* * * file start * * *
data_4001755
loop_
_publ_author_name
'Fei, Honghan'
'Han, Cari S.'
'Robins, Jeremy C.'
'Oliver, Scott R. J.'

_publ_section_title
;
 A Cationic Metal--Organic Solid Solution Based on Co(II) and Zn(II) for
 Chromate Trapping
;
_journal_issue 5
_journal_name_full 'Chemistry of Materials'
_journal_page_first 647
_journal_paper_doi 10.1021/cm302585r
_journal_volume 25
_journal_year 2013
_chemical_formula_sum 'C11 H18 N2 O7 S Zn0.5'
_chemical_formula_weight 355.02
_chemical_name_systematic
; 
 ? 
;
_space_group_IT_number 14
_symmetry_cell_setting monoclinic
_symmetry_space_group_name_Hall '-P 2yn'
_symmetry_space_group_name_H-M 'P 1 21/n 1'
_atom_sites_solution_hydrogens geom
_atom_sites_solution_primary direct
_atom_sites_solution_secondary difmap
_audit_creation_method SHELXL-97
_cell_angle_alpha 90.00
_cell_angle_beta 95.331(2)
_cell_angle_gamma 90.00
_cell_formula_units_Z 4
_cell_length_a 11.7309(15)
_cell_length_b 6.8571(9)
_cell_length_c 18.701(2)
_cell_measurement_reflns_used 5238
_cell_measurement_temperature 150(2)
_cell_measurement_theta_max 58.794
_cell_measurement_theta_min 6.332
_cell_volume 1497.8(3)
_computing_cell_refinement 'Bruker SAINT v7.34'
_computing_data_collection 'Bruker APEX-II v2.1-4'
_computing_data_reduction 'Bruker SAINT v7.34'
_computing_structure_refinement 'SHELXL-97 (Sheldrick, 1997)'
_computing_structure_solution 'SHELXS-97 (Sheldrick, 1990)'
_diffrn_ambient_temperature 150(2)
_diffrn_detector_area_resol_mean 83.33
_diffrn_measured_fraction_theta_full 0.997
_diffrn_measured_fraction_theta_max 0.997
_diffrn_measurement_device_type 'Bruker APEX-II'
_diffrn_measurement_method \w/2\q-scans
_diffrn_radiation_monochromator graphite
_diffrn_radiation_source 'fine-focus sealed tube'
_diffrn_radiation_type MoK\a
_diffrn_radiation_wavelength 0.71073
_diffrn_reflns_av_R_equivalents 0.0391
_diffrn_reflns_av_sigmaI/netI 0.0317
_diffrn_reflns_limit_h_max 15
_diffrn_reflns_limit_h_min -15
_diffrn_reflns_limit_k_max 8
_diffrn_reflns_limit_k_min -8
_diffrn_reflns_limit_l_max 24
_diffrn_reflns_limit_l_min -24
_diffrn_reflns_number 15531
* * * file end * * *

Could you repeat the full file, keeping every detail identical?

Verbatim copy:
data_4001755
loop_
_publ_author_name
'Fei, Honghan'
'Han, Cari S.'
'Robins, Jeremy C.'
'Oliver, Scott R. J.'

_publ_section_title
;
 A Cationic Metal--Organic Solid Solution Based on Co(II) and Zn(II) for
 Chromate Trapping
;
_journal_issue 5
_journal_name_full 'Chemistry of Materials'
_journal_page_first 647
_journal_paper_doi 10.1021/cm302585r
_journal_volume 25
_journal_year 2013
_chemical_formula_sum 'C11 H18 N2 O7 S Zn0.5'
_chemical_formula_weight 355.02
_chemical_name_systematic
; 
 ? 
;
_space_group_IT_number 14
_symmetry_cell_setting monoclinic
_symmetry_space_group_name_Hall '-P 2yn'
_symmetry_space_group_name_H-M 'P 1 21/n 1'
_atom_sites_solution_hydrogens geom
_atom_sites_solution_primary direct
_atom_sites_solution_secondary difmap
_audit_creation_method SHELXL-97
_cell_angle_alpha 90.00
_cell_angle_beta 95.331(2)
_cell_angle_gamma 90.00
_cell_formula_units_Z 4
_cell_length_a 11.7309(15)
_cell_length_b 6.8571(9)
_cell_length_c 18.701(2)
_cell_measurement_reflns_used 5238
_cell_measurement_temperature 150(2)
_cell_measurement_theta_max 58.794
_cell_measurement_theta_min 6.332
_cell_volume 1497.8(3)
_computing_cell_refinement 'Bruker SAINT v7.34'
_computing_data_collection 'Bruker APEX-II v2.1-4'
_computing_data_reduction 'Bruker SAINT v7.34'
_computing_structure_refinement 'SHELXL-97 (Sheldrick, 1997)'
_computing_structure_solution 'SHELXS-97 (Sheldrick, 1990)'
_diffrn_ambient_temperature 150(2)
_diffrn_detector_area_resol_mean 83.33
_diffrn_measured_fraction_theta_full 0.997
_diffrn_measured_fraction_theta_max 0.997
_diffrn_measurement_device_type 'Bruker APEX-II'
_diffrn_measurement_method \w/2\q-scans
_diffrn_radiation_monochromator graphite
_diffrn_radiation_source 'fine-focus sealed tube'
_diffrn_radiation_type MoK\a
_diffrn_radiation_wavelength 0.71073
_diffrn_reflns_av_R_equivalents 0.0391
_diffrn_reflns_av_sigmaI/netI 0.0317
_diffrn_reflns_limit_h_max 15
_diffrn_reflns_limit_h_min -15
_diffrn_reflns_limit_k_max 8
_diffrn_reflns_limit_k_min -8
_diffrn_reflns_limit_l_max 24
_diffrn_reflns_limit_l_min -24
_diffrn_reflns_number 15531